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La Cantera Resort & Spa’s operators face a federal lawsuit over discrimination, including a so-called “English-only” policy for its employees.
After three years of investigation, the Equal Employment Opportunity Commission (EEOC) on Monday filed a federal lawsuit against DH San Antonio Management for discriminating against employees who spoke Spanish at work – including while on break or while serving at events such as quinceañeras.
The EEOC filed the class action lawsuit on behalf of 25 current and former employees of La Cantera Resort & Spa. San Antonio-based Espinoza Law Firm joined the agency on the lawsuit, which was filed in the Western District of Texas. The local law firm represents the plaintiffs who originally filed a claim with the EEOC in 2015 – 23 of the 25 named in the lawsuit.
According to the EEOC’s lawsuit, the resort in Northwest San Antonio changed management in 2014 and began prohibiting employees from speaking Spanish. Management allegedly punished those who violated the language ban with write-ups, demotions, and firings.
John Spomer, vice president and managing director of the resort, denied “any claims related to unwritten policies that allegedly existed three or four years ago.”
The lawsuit claims that Kathleen Bischoff, who was hired in 2014 and oversaw the resort’s banquet department alongside fellow new hire Will Primavera, called Hispanics “Mexican spics” and said Spanish was a “foul language.” One plaintiff, who complained to human resources about the English-only policy, was subsequently demoted from supervisor to server. The plaintiff, who had worked as a supervisor for 25 years, refused to accept the demotion and was then fired.
Sergio Vitela, one of the plaintiffs represented by Espinoza Law Firm, worked for La Cantera for 12 years. Vitela said he was fired after speaking Spanish on the job. He and his father both worked at La Cantera at the time.
“My father, he speaks Spanish, and they were telling me not to talk to my dad in Spanish, and I can’t [not speak Spanish] – it’s my father,” Vitela said. “That’s when I started seeing the first signs of them not liking our culture and race, really. They were telling us not to speak any Spanish.”
Vitela said his father understands English, but not being allowed to speak in his native language was difficult. According to Vitela, Espinoza, and some La Cantera staffers, Vitela is the only person in the group of 23 individuals who filed a claim with EEOC who speaks English fluently — the rest speak it proficiently enough to do their jobs. Vitela said he had to encourage his coworkers to file an EEOC claim against La Cantera for discrimination, as many of them were afraid of losing their jobs.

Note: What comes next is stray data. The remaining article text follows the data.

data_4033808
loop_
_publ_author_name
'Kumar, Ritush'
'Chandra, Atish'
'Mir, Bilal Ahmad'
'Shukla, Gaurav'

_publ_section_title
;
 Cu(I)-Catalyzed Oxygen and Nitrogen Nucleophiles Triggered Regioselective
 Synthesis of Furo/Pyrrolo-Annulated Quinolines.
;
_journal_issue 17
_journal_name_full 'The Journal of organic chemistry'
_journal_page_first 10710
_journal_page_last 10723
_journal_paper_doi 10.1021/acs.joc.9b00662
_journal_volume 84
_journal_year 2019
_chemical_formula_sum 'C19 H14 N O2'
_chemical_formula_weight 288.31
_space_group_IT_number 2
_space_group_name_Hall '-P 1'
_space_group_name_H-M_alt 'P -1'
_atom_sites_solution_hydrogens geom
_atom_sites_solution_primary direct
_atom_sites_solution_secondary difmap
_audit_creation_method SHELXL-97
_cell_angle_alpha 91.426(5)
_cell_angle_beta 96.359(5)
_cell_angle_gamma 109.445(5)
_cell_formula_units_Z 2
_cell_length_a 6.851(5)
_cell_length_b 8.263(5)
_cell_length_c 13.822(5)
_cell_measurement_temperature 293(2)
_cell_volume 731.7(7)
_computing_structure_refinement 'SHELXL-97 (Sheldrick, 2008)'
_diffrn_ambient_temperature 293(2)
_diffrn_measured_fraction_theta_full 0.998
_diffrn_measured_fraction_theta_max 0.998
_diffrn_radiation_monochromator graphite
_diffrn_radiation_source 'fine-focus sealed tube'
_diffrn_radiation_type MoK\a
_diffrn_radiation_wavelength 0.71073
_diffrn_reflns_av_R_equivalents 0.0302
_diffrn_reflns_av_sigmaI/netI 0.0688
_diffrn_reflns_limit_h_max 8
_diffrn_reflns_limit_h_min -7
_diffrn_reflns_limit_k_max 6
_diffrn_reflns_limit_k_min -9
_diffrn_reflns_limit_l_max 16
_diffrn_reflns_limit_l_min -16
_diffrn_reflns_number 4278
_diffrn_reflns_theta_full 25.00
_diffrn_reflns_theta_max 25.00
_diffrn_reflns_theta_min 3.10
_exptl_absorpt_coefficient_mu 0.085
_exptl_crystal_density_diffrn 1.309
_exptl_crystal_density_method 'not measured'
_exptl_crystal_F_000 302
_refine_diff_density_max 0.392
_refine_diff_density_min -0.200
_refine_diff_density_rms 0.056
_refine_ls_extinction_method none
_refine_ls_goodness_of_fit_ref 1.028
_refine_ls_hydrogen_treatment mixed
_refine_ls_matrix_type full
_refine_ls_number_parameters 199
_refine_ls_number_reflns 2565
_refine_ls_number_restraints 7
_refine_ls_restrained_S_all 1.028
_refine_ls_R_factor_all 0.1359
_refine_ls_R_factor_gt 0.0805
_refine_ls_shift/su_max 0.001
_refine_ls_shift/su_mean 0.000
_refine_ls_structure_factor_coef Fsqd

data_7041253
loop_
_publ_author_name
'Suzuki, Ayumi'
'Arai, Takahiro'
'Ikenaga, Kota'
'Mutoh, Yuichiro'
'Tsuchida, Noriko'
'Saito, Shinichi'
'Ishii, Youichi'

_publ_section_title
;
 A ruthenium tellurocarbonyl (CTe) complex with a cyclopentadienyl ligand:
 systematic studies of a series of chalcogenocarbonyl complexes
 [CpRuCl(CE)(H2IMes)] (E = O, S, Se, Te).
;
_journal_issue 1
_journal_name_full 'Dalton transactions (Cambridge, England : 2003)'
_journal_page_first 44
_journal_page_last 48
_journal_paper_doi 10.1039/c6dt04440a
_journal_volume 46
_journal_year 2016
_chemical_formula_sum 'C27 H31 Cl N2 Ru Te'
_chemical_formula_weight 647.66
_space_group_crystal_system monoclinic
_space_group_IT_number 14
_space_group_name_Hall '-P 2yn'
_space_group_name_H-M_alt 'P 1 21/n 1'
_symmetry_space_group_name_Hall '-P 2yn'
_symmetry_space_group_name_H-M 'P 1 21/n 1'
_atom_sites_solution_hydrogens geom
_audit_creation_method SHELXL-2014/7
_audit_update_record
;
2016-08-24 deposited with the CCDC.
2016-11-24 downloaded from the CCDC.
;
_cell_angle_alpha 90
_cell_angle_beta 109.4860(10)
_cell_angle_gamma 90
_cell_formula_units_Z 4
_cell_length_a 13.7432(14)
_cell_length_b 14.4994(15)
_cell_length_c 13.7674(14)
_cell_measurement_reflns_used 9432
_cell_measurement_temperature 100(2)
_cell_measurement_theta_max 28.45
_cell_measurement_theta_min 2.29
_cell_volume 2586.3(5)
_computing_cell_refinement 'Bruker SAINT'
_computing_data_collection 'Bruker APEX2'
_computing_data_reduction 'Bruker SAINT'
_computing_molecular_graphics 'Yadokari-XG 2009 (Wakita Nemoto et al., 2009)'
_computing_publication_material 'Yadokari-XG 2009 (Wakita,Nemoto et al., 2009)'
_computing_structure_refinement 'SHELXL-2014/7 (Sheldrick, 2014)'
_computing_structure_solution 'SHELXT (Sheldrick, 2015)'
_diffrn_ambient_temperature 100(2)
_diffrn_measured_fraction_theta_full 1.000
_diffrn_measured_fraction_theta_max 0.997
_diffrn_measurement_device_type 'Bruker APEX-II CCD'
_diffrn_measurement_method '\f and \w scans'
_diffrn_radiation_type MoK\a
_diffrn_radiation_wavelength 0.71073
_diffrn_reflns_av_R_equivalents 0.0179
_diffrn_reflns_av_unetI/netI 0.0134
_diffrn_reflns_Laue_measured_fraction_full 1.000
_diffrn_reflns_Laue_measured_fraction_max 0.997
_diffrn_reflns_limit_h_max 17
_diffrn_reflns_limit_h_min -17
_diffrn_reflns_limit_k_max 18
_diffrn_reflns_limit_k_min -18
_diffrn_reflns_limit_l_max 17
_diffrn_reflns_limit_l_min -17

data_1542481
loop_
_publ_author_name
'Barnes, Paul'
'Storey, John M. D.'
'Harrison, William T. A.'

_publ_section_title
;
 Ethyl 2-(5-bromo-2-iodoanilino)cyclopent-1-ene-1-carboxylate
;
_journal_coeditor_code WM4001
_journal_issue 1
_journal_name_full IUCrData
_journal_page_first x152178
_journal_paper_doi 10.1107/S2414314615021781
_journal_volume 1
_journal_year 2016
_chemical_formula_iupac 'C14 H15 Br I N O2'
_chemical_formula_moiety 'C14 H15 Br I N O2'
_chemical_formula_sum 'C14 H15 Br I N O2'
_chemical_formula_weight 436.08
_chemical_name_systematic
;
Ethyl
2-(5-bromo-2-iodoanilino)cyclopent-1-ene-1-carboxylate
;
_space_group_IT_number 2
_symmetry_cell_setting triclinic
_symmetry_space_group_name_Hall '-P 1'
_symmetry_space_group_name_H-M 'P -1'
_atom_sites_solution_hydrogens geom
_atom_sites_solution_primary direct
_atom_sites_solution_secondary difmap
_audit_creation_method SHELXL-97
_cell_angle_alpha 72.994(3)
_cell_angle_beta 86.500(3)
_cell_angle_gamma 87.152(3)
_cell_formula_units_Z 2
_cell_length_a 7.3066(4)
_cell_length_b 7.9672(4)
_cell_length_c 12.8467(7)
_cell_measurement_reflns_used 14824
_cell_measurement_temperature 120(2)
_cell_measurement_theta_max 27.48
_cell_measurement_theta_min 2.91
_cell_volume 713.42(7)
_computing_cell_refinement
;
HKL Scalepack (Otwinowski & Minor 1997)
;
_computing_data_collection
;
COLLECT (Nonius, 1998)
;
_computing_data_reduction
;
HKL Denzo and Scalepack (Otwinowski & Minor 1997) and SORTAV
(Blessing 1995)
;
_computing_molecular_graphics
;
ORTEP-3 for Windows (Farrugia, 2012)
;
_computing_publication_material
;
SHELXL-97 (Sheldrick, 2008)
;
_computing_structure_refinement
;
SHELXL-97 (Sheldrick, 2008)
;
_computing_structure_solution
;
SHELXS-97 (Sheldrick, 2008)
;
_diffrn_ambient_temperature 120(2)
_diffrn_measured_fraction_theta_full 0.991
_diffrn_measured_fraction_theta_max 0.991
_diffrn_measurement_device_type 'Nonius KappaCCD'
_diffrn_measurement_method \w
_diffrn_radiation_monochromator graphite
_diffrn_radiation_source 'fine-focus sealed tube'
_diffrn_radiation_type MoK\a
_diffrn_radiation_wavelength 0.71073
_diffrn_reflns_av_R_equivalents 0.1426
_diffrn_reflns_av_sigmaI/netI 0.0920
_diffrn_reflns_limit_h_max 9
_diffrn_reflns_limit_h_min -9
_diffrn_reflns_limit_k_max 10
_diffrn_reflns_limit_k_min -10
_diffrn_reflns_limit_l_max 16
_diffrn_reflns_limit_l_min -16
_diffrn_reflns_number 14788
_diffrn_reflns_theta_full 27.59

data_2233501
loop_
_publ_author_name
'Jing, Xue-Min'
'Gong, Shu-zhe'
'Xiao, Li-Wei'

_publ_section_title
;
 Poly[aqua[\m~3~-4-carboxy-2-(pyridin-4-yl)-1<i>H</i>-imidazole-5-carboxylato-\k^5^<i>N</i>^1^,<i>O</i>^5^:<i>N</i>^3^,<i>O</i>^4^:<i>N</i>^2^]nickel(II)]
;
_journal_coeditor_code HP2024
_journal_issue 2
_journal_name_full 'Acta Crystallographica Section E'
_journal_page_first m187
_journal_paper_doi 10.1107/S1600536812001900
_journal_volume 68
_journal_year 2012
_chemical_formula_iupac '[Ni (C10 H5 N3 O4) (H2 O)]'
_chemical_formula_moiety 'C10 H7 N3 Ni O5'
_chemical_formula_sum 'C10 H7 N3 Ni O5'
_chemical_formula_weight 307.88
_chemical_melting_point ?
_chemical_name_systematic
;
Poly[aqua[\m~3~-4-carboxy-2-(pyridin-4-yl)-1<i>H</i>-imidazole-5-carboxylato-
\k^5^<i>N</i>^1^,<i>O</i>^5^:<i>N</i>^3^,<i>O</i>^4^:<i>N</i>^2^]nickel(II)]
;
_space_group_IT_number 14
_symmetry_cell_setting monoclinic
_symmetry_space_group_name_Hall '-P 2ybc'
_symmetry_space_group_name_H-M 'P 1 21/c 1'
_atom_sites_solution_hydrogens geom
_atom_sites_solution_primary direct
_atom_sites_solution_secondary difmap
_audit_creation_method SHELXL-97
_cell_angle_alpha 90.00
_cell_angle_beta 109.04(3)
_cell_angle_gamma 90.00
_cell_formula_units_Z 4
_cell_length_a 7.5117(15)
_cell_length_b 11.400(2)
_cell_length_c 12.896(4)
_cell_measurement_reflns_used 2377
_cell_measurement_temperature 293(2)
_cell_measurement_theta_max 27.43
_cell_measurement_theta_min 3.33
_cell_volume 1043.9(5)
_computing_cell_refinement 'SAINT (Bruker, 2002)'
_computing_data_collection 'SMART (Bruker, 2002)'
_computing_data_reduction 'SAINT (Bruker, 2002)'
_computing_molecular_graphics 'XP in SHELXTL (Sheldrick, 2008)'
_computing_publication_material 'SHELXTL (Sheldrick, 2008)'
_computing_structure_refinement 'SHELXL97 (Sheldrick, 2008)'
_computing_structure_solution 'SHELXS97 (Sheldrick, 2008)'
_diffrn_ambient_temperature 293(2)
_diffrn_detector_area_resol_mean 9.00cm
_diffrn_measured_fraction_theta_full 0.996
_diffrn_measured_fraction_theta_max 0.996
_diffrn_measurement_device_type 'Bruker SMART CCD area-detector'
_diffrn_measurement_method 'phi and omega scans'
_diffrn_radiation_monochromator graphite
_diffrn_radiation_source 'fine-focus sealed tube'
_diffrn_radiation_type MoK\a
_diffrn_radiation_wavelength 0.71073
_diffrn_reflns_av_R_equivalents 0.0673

“Whatever [La Cantera was] doing, it’s illegal,” Vitela said.
Spomer said at Destination Hotels, the company that operates La Cantera, they celebrate San Antonio’s heritage.
“We work very hard to foster an environment which all individuals are treated with respect and dignity,” Spomer said. “We’re proud that we employ a diverse, multicultural workforce, and encourage our associates to converse with our guests and each other in a language that was mutually understood. And they’ve always been allowed to do that.”
Spomer said the only language guideline at the resort is that employees speak the language in which guests speak to them.
“It’s part of the service business,” he said. “When spoken to in one language, we should speak in that language.”
Spomer added that employees are welcome to speak to each other in the language they choose.
“If there are no guests and you’re in the associate cafeteria or in the back of the house corridors, feel free to converse in a language that whoever you’re speaking to mutually understands,” he said. “That’s been going on since the day I’ve been here.”
Javier Espinoza, attorney at Espinoza Law Firm, said it took claimants a lot of courage to file a complaint against their employer.
“They could have said, ‘I’m not gonna burn a bridge, I want to keep my job,’” he said. “But they said, ‘I want to do something because, this isn’t right for anybody in this town.’”
Usually, the EEOC either gives claimants a “right to sue” letter or determines there is not enough evidence to do so, Espinoza explained. But in this case, the agency found the claims were valid and the evidence strong enough to bring the lawsuit forward itself.
“That’s like a 600 pound gorilla behind us, for sure,” Espinoza said, adding that this is the first lawsuit of this nature in San Antonio to the best of his knowledge.
“I think speaking Spanish is innate to Hispanics,” Espinoza said. “When you grow up with something innate to you – your language, the food you eat, the music you listen to – I have no right to discriminate against your culture.”